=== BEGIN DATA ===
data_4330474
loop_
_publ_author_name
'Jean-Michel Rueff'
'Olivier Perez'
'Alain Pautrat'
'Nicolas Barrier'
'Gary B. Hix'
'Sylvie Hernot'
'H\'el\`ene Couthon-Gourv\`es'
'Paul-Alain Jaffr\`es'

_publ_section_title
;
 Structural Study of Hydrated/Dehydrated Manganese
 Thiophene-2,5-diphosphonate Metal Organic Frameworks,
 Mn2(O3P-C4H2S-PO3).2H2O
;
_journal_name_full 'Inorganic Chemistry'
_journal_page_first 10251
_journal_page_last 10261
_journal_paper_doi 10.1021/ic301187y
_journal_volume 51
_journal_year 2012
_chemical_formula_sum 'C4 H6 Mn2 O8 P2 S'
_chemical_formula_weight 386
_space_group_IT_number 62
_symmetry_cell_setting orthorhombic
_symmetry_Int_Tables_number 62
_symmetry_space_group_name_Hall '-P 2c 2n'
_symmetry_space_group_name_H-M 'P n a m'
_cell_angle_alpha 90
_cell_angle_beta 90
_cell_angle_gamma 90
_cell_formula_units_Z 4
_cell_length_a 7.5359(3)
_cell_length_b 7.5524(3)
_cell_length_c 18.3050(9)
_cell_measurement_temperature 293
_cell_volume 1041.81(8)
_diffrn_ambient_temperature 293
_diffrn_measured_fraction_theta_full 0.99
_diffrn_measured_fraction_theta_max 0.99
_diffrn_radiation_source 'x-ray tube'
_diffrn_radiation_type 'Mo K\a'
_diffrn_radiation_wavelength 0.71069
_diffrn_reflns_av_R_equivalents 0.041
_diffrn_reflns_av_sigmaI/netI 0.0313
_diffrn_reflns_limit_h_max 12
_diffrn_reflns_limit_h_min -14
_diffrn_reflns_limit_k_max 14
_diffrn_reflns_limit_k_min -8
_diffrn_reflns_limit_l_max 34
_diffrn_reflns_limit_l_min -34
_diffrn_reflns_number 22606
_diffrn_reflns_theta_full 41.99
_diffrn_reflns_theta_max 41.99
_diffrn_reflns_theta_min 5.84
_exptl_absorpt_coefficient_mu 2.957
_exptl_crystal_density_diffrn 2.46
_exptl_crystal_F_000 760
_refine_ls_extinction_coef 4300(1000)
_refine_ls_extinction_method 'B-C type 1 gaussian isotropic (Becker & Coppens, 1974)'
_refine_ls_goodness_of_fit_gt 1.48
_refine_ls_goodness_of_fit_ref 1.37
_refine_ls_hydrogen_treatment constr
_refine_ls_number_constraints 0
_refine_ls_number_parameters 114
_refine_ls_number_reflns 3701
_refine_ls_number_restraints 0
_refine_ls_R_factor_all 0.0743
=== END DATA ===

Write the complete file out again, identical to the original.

data_4330474
loop_
_publ_author_name
'Jean-Michel Rueff'
'Olivier Perez'
'Alain Pautrat'
'Nicolas Barrier'
'Gary B. Hix'
'Sylvie Hernot'
'H\'el\`ene Couthon-Gourv\`es'
'Paul-Alain Jaffr\`es'

_publ_section_title
;
 Structural Study of Hydrated/Dehydrated Manganese
 Thiophene-2,5-diphosphonate Metal Organic Frameworks,
 Mn2(O3P-C4H2S-PO3).2H2O
;
_journal_name_full 'Inorganic Chemistry'
_journal_page_first 10251
_journal_page_last 10261
_journal_paper_doi 10.1021/ic301187y
_journal_volume 51
_journal_year 2012
_chemical_formula_sum 'C4 H6 Mn2 O8 P2 S'
_chemical_formula_weight 386
_space_group_IT_number 62
_symmetry_cell_setting orthorhombic
_symmetry_Int_Tables_number 62
_symmetry_space_group_name_Hall '-P 2c 2n'
_symmetry_space_group_name_H-M 'P n a m'
_cell_angle_alpha 90
_cell_angle_beta 90
_cell_angle_gamma 90
_cell_formula_units_Z 4
_cell_length_a 7.5359(3)
_cell_length_b 7.5524(3)
_cell_length_c 18.3050(9)
_cell_measurement_temperature 293
_cell_volume 1041.81(8)
_diffrn_ambient_temperature 293
_diffrn_measured_fraction_theta_full 0.99
_diffrn_measured_fraction_theta_max 0.99
_diffrn_radiation_source 'x-ray tube'
_diffrn_radiation_type 'Mo K\a'
_diffrn_radiation_wavelength 0.71069
_diffrn_reflns_av_R_equivalents 0.041
_diffrn_reflns_av_sigmaI/netI 0.0313
_diffrn_reflns_limit_h_max 12
_diffrn_reflns_limit_h_min -14
_diffrn_reflns_limit_k_max 14
_diffrn_reflns_limit_k_min -8
_diffrn_reflns_limit_l_max 34
_diffrn_reflns_limit_l_min -34
_diffrn_reflns_number 22606
_diffrn_reflns_theta_full 41.99
_diffrn_reflns_theta_max 41.99
_diffrn_reflns_theta_min 5.84
_exptl_absorpt_coefficient_mu 2.957
_exptl_crystal_density_diffrn 2.46
_exptl_crystal_F_000 760
_refine_ls_extinction_coef 4300(1000)
_refine_ls_extinction_method 'B-C type 1 gaussian isotropic (Becker & Coppens, 1974)'
_refine_ls_goodness_of_fit_gt 1.48
_refine_ls_goodness_of_fit_ref 1.37
_refine_ls_hydrogen_treatment constr
_refine_ls_number_constraints 0
_refine_ls_number_parameters 114
_refine_ls_number_reflns 3701
_refine_ls_number_restraints 0
_refine_ls_R_factor_all 0.0743